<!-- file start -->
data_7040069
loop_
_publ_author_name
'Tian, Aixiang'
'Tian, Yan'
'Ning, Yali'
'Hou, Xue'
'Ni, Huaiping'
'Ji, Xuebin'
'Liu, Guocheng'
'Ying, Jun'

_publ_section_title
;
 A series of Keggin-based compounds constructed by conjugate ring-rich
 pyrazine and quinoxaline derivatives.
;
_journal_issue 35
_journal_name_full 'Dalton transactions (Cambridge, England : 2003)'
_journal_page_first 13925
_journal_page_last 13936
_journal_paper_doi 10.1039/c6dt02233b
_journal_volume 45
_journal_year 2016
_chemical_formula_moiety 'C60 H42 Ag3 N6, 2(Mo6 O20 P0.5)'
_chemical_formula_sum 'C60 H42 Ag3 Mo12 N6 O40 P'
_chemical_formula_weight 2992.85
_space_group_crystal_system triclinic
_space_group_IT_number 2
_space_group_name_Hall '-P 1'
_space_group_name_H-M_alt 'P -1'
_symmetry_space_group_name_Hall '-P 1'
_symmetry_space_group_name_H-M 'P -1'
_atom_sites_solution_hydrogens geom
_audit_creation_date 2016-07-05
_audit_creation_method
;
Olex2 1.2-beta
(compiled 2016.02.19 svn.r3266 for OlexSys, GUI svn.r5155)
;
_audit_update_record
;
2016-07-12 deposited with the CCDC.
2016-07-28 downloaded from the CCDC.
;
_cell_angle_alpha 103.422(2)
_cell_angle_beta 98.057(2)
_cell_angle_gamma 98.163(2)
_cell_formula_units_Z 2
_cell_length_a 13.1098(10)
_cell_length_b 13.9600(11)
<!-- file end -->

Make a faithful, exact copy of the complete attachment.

data_7040069
loop_
_publ_author_name
'Tian, Aixiang'
'Tian, Yan'
'Ning, Yali'
'Hou, Xue'
'Ni, Huaiping'
'Ji, Xuebin'
'Liu, Guocheng'
'Ying, Jun'

_publ_section_title
;
 A series of Keggin-based compounds constructed by conjugate ring-rich
 pyrazine and quinoxaline derivatives.
;
_journal_issue 35
_journal_name_full 'Dalton transactions (Cambridge, England : 2003)'
_journal_page_first 13925
_journal_page_last 13936
_journal_paper_doi 10.1039/c6dt02233b
_journal_volume 45
_journal_year 2016
_chemical_formula_moiety 'C60 H42 Ag3 N6, 2(Mo6 O20 P0.5)'
_chemical_formula_sum 'C60 H42 Ag3 Mo12 N6 O40 P'
_chemical_formula_weight 2992.85
_space_group_crystal_system triclinic
_space_group_IT_number 2
_space_group_name_Hall '-P 1'
_space_group_name_H-M_alt 'P -1'
_symmetry_space_group_name_Hall '-P 1'
_symmetry_space_group_name_H-M 'P -1'
_atom_sites_solution_hydrogens geom
_audit_creation_date 2016-07-05
_audit_creation_method
;
Olex2 1.2-beta
(compiled 2016.02.19 svn.r3266 for OlexSys, GUI svn.r5155)
;
_audit_update_record
;
2016-07-12 deposited with the CCDC.
2016-07-28 downloaded from the CCDC.
;
_cell_angle_alpha 103.422(2)
_cell_angle_beta 98.057(2)
_cell_angle_gamma 98.163(2)
_cell_formula_units_Z 2
_cell_length_a 13.1098(10)
_cell_length_b 13.9600(11)